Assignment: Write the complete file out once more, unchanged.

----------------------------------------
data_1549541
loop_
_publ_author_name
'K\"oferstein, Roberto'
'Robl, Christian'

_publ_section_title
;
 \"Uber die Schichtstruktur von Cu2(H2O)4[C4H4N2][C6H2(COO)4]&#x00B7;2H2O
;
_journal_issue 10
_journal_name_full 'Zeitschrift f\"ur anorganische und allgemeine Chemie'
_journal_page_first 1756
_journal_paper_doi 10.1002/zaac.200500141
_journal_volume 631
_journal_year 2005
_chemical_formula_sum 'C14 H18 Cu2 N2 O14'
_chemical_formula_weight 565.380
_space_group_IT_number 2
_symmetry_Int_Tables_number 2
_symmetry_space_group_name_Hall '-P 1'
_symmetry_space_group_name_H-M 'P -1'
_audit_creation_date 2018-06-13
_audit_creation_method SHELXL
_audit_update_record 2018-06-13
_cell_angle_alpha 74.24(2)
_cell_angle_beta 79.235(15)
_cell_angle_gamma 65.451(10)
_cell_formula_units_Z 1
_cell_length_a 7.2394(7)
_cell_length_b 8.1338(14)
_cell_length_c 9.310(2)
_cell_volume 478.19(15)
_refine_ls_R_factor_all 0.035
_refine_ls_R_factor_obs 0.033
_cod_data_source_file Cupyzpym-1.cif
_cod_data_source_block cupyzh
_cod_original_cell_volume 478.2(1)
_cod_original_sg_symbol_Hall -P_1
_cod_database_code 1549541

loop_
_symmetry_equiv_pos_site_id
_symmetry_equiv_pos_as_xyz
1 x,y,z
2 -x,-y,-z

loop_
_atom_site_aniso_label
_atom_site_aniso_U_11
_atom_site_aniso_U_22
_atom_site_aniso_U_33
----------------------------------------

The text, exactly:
data_1549541
loop_
_publ_author_name
'K\"oferstein, Roberto'
'Robl, Christian'

_publ_section_title
;
 \"Uber die Schichtstruktur von Cu2(H2O)4[C4H4N2][C6H2(COO)4]&#x00B7;2H2O
;
_journal_issue 10
_journal_name_full 'Zeitschrift f\"ur anorganische und allgemeine Chemie'
_journal_page_first 1756
_journal_paper_doi 10.1002/zaac.200500141
_journal_volume 631
_journal_year 2005
_chemical_formula_sum 'C14 H18 Cu2 N2 O14'
_chemical_formula_weight 565.380
_space_group_IT_number 2
_symmetry_Int_Tables_number 2
_symmetry_space_group_name_Hall '-P 1'
_symmetry_space_group_name_H-M 'P -1'
_audit_creation_date 2018-06-13
_audit_creation_method SHELXL
_audit_update_record 2018-06-13
_cell_angle_alpha 74.24(2)
_cell_angle_beta 79.235(15)
_cell_angle_gamma 65.451(10)
_cell_formula_units_Z 1
_cell_length_a 7.2394(7)
_cell_length_b 8.1338(14)
_cell_length_c 9.310(2)
_cell_volume 478.19(15)
_refine_ls_R_factor_all 0.035
_refine_ls_R_factor_obs 0.033
_cod_data_source_file Cupyzpym-1.cif
_cod_data_source_block cupyzh
_cod_original_cell_volume 478.2(1)
_cod_original_sg_symbol_Hall -P_1
_cod_database_code 1549541

loop_
_symmetry_equiv_pos_site_id
_symmetry_equiv_pos_as_xyz
1 x,y,z
2 -x,-y,-z

loop_
_atom_site_aniso_label
_atom_site_aniso_U_11
_atom_site_aniso_U_22
_atom_site_aniso_U_33